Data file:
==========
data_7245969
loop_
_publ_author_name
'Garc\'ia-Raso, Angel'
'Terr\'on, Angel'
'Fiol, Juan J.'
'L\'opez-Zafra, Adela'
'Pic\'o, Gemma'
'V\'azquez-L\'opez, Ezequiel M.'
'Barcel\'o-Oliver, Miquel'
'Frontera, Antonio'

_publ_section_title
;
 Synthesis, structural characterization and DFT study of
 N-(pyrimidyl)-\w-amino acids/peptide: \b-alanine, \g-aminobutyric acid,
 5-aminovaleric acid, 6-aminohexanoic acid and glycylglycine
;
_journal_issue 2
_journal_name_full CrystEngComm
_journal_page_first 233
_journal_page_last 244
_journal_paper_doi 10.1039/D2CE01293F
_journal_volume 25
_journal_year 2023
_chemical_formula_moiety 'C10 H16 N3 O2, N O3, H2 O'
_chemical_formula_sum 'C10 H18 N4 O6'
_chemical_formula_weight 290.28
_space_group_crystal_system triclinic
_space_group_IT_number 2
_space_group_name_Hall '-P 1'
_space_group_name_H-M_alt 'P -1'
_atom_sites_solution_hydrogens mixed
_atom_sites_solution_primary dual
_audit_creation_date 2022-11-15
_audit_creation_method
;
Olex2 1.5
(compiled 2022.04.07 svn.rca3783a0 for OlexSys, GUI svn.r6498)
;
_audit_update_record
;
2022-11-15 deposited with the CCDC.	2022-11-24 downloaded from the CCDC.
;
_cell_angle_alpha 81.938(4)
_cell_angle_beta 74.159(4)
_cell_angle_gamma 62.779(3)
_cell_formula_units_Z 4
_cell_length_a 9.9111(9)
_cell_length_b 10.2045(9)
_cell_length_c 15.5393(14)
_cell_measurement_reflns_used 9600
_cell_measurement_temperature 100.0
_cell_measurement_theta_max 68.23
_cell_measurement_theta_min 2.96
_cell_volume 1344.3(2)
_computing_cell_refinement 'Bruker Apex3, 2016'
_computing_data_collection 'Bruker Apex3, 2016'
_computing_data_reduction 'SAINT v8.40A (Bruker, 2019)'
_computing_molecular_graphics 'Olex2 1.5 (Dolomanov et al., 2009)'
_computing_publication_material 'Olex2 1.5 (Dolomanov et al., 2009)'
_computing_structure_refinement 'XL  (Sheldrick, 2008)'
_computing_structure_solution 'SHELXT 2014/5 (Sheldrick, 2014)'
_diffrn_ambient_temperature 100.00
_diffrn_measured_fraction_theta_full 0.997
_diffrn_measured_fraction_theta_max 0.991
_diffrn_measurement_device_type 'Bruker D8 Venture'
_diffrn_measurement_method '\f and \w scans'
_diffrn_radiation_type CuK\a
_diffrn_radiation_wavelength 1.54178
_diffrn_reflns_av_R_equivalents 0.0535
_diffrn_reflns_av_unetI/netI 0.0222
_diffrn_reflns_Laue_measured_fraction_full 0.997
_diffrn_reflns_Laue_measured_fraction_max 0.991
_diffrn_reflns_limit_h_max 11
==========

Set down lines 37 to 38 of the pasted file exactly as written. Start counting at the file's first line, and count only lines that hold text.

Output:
Olex2 1.5
(compiled 2022.04.07 svn.rca3783a0 for OlexSys, GUI svn.r6498)